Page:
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Wednesday, February 20, 2013

Do I need a new electrical service panel

The electrical service panel is the largest safety device in our homes. It serves us everyday but we rarely think about it or appreciate what it does.

The service panel is the heart of our homes electrical system and has become vital in providing a comfortable modern lifestyle. Often during a power cut, we soon realize the importance of this system. No lights, no heat, no cooking, no hot water, no TV, no recharging cellphones.

As home inspectors we often recommend replacement of roof shingles or an air conditioner or a water heater and most people understand that these types of components have a finite lifespan and accept that they need to be replaced.

However, when a replacement service panel is recommended it seems to provide more cause for concern among both clients and R.E.agents

The point is that service panels do become obsolete, overcrowded or overloaded. Many older panels were not built to provide the services we require for our lifestyle today. Newer technologies and safety features have increased the reliability and serviceability of panels and breakers.

In 2009 the NFPA reported an estimated 44,800 residential home fires which could be attributed to old, faulty wiring or panels. Further studies have indicated that a disproportionate number of these fires were in homes more than 40 years old.

I acknowledge that the events that have to happen to create a life threatening situation are low probability but the panel is a safety device. Much like the air bags in your car, you hope you never need them, but you are sure glad they are there when you do.

To put things in perspective. Roof replacement cost is $ 4000 to $ 7000 and up. An air conditioner can be $ 2000 and up. A furnace can be $ 4000 and up. The cost to replace a service panel is usually in the $ 1200 to $ 1500 range.

I know this is not cheap but the panel is one component that could save your life. A roof leak will cause you to have a bad day but it most likely will not kill you.

Older panels manufactured by Zinsco, Federal Pacific Electric(FPE) or Bryant have a reputation for being problematic and a potential safety hazard but any electrical system older than 40 years should have a thorough evaluation by a qualified electrician.

As home inspectors we see these older systems regularly. There is no pass or fail for a home. We are hired to provide information and guidance particularly when it comes to safety so that our clients can understand the risks and make a better decision.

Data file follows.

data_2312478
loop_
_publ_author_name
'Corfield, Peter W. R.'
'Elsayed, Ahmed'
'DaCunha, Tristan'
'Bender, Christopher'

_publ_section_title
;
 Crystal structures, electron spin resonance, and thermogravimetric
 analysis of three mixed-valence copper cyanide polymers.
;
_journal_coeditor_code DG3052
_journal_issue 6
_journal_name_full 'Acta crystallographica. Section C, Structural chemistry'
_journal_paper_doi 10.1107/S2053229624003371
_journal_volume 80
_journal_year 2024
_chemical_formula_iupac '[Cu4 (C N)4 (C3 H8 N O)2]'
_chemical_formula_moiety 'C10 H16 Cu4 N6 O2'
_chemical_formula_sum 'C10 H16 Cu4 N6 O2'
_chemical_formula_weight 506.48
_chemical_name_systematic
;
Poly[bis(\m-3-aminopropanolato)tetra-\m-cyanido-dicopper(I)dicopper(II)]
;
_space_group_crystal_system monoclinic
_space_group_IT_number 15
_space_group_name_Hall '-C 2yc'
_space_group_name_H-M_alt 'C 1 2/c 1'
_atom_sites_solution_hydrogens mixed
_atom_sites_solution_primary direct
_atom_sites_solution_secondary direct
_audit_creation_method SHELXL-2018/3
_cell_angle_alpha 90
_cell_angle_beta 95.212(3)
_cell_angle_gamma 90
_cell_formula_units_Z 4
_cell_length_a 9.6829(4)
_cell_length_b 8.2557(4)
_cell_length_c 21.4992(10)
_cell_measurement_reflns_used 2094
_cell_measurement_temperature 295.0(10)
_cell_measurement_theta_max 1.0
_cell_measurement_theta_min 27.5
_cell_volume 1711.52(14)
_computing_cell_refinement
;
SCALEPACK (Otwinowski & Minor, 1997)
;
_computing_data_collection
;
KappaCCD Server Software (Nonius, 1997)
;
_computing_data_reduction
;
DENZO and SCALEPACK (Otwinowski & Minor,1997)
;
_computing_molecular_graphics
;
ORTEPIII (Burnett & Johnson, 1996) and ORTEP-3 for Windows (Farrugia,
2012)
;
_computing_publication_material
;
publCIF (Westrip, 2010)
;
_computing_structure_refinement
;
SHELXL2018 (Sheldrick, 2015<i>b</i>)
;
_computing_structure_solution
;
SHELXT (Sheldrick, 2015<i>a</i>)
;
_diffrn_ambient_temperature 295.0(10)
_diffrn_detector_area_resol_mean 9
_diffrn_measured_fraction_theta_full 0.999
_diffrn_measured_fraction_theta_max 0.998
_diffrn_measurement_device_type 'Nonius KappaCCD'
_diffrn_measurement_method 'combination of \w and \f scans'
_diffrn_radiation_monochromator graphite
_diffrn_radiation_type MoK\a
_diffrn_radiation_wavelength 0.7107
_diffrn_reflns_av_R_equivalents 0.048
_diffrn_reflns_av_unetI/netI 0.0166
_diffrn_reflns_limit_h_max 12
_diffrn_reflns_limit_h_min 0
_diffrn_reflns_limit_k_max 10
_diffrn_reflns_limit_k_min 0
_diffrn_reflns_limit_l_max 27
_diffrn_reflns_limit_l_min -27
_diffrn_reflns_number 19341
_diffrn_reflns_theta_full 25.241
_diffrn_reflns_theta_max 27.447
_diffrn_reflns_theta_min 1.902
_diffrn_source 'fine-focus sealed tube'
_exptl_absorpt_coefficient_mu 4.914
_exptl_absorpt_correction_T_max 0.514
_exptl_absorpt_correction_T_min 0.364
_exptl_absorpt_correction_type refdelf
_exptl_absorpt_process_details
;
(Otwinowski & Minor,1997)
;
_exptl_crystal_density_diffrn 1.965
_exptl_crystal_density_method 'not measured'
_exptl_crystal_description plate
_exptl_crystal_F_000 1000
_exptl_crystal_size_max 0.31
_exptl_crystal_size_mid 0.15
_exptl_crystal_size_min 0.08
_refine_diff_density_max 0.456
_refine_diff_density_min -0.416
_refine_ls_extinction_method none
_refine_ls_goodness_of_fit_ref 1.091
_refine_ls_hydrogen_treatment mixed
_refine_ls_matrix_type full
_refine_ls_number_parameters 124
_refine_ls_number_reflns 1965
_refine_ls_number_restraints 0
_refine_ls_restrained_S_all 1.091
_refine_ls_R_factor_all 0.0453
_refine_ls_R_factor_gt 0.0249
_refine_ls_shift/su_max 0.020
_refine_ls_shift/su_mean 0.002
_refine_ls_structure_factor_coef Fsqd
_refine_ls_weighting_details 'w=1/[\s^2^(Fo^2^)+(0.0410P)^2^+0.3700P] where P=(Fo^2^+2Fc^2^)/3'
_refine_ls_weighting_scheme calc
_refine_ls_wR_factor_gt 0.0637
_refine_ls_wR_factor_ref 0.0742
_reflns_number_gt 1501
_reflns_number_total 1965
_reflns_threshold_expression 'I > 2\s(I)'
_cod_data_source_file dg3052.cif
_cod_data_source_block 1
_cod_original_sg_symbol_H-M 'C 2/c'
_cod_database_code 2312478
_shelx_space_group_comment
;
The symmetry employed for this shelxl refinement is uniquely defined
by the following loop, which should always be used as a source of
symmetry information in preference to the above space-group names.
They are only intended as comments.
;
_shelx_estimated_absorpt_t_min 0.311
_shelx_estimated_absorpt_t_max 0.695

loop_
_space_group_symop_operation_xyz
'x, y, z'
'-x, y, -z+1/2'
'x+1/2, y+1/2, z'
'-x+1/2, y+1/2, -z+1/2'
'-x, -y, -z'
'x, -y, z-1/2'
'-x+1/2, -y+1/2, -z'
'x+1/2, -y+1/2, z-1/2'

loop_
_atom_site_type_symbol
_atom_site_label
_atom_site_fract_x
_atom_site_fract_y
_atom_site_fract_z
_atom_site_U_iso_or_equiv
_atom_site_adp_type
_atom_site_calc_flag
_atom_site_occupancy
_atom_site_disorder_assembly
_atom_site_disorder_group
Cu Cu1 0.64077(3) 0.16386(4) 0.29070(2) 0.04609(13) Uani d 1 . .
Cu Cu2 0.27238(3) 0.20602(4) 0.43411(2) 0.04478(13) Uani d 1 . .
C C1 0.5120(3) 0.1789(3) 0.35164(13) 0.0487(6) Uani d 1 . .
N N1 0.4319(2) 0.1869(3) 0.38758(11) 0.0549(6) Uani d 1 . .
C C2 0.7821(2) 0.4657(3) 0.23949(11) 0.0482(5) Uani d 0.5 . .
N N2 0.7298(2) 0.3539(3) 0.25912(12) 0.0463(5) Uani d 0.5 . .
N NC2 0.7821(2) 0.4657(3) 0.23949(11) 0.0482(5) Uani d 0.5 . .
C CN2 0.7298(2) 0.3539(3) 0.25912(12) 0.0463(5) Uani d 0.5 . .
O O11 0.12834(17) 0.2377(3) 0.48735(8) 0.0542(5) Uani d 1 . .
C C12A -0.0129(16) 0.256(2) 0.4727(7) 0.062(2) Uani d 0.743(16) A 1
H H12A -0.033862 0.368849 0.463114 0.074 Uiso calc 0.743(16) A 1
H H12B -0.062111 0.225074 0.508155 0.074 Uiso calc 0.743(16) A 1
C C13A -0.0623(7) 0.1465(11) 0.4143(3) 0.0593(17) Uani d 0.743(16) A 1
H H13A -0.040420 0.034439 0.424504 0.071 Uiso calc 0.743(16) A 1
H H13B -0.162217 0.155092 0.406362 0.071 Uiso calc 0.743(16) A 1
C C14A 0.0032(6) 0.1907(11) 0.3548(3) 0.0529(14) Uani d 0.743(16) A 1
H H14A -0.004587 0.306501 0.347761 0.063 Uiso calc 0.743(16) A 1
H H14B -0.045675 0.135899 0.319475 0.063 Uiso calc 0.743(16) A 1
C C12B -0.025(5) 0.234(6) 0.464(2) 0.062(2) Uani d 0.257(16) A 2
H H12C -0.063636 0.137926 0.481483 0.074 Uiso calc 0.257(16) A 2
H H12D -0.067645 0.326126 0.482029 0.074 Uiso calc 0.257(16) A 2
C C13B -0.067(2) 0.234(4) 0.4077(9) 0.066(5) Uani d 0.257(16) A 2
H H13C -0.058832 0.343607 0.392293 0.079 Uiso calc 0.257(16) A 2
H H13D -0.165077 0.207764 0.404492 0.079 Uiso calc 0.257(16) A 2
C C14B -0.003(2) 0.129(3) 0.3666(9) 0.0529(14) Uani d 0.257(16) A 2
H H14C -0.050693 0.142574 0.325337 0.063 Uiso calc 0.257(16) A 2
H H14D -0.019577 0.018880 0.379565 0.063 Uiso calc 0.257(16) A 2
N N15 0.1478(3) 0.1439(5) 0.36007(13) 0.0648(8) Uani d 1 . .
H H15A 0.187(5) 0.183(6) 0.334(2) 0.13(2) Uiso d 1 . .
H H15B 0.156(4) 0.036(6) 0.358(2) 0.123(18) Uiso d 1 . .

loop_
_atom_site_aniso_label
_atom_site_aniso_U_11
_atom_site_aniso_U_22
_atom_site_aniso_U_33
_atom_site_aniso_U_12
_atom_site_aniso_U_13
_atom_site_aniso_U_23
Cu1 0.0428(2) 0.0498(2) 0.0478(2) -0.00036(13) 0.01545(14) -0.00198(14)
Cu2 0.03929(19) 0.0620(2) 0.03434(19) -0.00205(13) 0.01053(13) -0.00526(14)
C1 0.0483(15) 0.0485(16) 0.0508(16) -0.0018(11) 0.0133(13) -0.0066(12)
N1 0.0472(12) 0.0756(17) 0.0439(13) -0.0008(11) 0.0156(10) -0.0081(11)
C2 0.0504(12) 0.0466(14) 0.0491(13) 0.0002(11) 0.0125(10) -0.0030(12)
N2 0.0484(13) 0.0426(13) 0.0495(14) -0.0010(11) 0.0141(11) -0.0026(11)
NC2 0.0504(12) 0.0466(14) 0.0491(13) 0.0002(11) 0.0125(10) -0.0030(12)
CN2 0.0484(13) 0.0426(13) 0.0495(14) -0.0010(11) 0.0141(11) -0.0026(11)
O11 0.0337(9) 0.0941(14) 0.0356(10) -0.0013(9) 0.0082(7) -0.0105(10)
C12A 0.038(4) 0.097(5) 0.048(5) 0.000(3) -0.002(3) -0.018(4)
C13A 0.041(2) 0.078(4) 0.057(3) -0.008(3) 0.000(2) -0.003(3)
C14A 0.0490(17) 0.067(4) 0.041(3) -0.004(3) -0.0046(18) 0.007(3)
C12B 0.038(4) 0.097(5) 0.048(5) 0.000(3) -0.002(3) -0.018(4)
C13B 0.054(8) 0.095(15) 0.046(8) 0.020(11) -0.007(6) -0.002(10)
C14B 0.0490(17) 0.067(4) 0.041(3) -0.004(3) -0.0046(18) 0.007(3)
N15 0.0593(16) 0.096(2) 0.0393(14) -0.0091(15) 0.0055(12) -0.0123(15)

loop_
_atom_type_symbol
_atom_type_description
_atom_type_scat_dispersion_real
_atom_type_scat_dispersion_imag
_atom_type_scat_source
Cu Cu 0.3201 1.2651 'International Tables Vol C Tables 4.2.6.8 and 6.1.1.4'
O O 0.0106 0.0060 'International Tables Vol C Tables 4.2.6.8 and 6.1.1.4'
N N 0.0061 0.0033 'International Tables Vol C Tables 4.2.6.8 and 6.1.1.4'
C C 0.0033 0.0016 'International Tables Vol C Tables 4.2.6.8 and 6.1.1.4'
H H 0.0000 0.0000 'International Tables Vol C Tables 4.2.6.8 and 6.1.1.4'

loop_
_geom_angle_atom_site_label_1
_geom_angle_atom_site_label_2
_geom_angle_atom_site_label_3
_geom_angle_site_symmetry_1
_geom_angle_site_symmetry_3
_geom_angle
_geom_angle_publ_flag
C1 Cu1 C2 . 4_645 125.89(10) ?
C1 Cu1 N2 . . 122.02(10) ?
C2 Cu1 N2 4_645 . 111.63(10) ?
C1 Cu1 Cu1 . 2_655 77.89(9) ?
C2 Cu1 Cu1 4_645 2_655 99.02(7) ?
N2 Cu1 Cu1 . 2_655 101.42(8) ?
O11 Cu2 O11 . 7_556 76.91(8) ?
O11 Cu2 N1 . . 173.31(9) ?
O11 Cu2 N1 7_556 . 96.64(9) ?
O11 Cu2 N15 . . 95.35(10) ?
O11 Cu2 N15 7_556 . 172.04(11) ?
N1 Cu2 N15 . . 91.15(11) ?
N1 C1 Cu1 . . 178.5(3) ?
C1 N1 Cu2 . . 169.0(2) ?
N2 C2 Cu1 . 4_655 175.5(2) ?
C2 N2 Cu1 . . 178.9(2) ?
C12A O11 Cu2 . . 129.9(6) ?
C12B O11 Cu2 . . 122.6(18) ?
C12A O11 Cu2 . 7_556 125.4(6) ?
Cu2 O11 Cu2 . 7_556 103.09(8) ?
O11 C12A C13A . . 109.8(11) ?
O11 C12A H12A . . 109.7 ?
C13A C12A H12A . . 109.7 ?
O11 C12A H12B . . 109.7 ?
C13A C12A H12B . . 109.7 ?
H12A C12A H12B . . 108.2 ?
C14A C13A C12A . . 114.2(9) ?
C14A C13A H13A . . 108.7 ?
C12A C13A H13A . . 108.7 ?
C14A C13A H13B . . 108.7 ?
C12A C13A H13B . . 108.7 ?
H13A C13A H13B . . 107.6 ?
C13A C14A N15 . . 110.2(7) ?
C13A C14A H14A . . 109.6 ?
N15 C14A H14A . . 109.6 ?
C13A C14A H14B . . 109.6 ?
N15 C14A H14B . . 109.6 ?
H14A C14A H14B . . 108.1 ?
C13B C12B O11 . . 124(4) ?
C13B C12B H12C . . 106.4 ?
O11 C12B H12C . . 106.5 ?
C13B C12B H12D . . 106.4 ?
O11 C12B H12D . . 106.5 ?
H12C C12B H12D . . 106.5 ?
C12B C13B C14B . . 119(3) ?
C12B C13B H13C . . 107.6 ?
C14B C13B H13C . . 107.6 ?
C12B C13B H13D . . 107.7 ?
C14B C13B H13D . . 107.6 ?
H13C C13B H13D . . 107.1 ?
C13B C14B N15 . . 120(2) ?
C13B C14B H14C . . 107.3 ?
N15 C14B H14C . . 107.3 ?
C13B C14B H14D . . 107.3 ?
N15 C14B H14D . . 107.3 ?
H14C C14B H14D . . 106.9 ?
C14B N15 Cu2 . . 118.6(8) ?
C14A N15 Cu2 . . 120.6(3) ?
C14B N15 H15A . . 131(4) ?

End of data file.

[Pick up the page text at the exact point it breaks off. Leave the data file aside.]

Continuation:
Friday, January 18, 2013

Your smoke alarm may fail 55% of the time

Ionization versus Photoelectric smoke alarms

In 1977 around 22% of homes had at least one smoke alarm. By 2009 around 96% of homes have at least one alarm. However statistics have shown that although the total number of fires has been reduced, the actual fire death rate risk, i.e the number of deaths per 1000 fires, has not changed much during this time period.

The two main types of residential fires are:

1. Fast flame such as cooking fires

2. Smouldering fires where injuries are mostly from smoke inhalation.

Currently there are two types of smoke detectors available in the market place, Ionization and Photoelectric and there are very real differences in how different smoke alarms types perform in real world fatal fires.

Ionization type detectors are by far the most common and are probably present in about 95% of homes. They use a small amount of radioactive material to charge air. Particles in the air disrupt current flow and set off the alarm. They detect small particles best, less than 0.3 micron. Unfortunately significant research has shown that this type of detector responds too slowly to the smouldering fires responsible for most residential deaths. Since they are also notorious for nuisance tripping from cooking, shower steam etc. they are also more likely to be disabled. Statistics show that Ionization alarms can fail to adequately warn occupants about 55% of the time. This is because although they are good at detecting small, fast moving particles, they are poor at detecting large slow moving particles and relatively insensitive to colour and density changes.

Photoelectric alarms use an LED light source and sensor. Smoke particles in air scatter light into the sensor and set off the alarm. They detect large particles best; 0.5 micron and up.With photoelectric alarms the occupants will receive significant warning about 96% of the time.

Recommended safety upgrade – I recommend that ionization alarms regardless of age be relaced with photoelectric smoke alarms. Photoelectric alarms have been shown to be far more reliable in most real world fire scenarios. A mixture of both types in your home may be advisable but combination units are not recommended.